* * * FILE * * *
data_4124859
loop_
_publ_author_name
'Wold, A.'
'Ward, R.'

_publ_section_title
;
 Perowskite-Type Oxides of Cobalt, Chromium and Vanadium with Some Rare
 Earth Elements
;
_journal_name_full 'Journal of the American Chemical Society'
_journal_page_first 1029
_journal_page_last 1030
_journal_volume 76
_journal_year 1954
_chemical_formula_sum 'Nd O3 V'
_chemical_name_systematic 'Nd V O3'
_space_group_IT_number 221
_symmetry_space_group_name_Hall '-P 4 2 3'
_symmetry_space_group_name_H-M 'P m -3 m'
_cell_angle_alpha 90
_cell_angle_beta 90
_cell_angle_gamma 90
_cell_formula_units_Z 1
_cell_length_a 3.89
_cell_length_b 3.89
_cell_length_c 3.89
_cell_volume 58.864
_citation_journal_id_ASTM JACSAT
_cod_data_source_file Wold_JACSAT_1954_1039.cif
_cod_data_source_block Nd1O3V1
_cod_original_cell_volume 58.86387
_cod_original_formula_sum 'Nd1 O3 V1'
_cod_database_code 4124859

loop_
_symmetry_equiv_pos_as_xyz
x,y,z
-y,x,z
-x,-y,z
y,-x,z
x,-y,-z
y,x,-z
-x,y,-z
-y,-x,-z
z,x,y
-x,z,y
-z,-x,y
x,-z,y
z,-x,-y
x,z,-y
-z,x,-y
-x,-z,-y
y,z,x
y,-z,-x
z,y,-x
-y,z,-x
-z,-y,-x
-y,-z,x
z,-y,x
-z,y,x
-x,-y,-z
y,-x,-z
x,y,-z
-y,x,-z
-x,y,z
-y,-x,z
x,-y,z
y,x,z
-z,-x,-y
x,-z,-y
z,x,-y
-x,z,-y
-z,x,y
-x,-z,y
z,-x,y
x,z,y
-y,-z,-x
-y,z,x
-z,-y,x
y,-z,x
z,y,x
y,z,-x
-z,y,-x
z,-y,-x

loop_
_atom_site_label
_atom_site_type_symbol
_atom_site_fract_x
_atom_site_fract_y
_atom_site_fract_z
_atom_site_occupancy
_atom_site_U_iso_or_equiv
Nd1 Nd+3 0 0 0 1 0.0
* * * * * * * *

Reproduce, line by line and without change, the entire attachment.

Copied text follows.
data_4124859
loop_
_publ_author_name
'Wold, A.'
'Ward, R.'

_publ_section_title
;
 Perowskite-Type Oxides of Cobalt, Chromium and Vanadium with Some Rare
 Earth Elements
;
_journal_name_full 'Journal of the American Chemical Society'
_journal_page_first 1029
_journal_page_last 1030
_journal_volume 76
_journal_year 1954
_chemical_formula_sum 'Nd O3 V'
_chemical_name_systematic 'Nd V O3'
_space_group_IT_number 221
_symmetry_space_group_name_Hall '-P 4 2 3'
_symmetry_space_group_name_H-M 'P m -3 m'
_cell_angle_alpha 90
_cell_angle_beta 90
_cell_angle_gamma 90
_cell_formula_units_Z 1
_cell_length_a 3.89
_cell_length_b 3.89
_cell_length_c 3.89
_cell_volume 58.864
_citation_journal_id_ASTM JACSAT
_cod_data_source_file Wold_JACSAT_1954_1039.cif
_cod_data_source_block Nd1O3V1
_cod_original_cell_volume 58.86387
_cod_original_formula_sum 'Nd1 O3 V1'
_cod_database_code 4124859

loop_
_symmetry_equiv_pos_as_xyz
x,y,z
-y,x,z
-x,-y,z
y,-x,z
x,-y,-z
y,x,-z
-x,y,-z
-y,-x,-z
z,x,y
-x,z,y
-z,-x,y
x,-z,y
z,-x,-y
x,z,-y
-z,x,-y
-x,-z,-y
y,z,x
y,-z,-x
z,y,-x
-y,z,-x
-z,-y,-x
-y,-z,x
z,-y,x
-z,y,x
-x,-y,-z
y,-x,-z
x,y,-z
-y,x,-z
-x,y,z
-y,-x,z
x,-y,z
y,x,z
-z,-x,-y
x,-z,-y
z,x,-y
-x,z,-y
-z,x,y
-x,-z,y
z,-x,y
x,z,y
-y,-z,-x
-y,z,x
-z,-y,x
y,-z,x
z,y,x
y,z,-x
-z,y,-x
z,-y,-x

loop_
_atom_site_label
_atom_site_type_symbol
_atom_site_fract_x
_atom_site_fract_y
_atom_site_fract_z
_atom_site_occupancy
_atom_site_U_iso_or_equiv
Nd1 Nd+3 0 0 0 1 0.0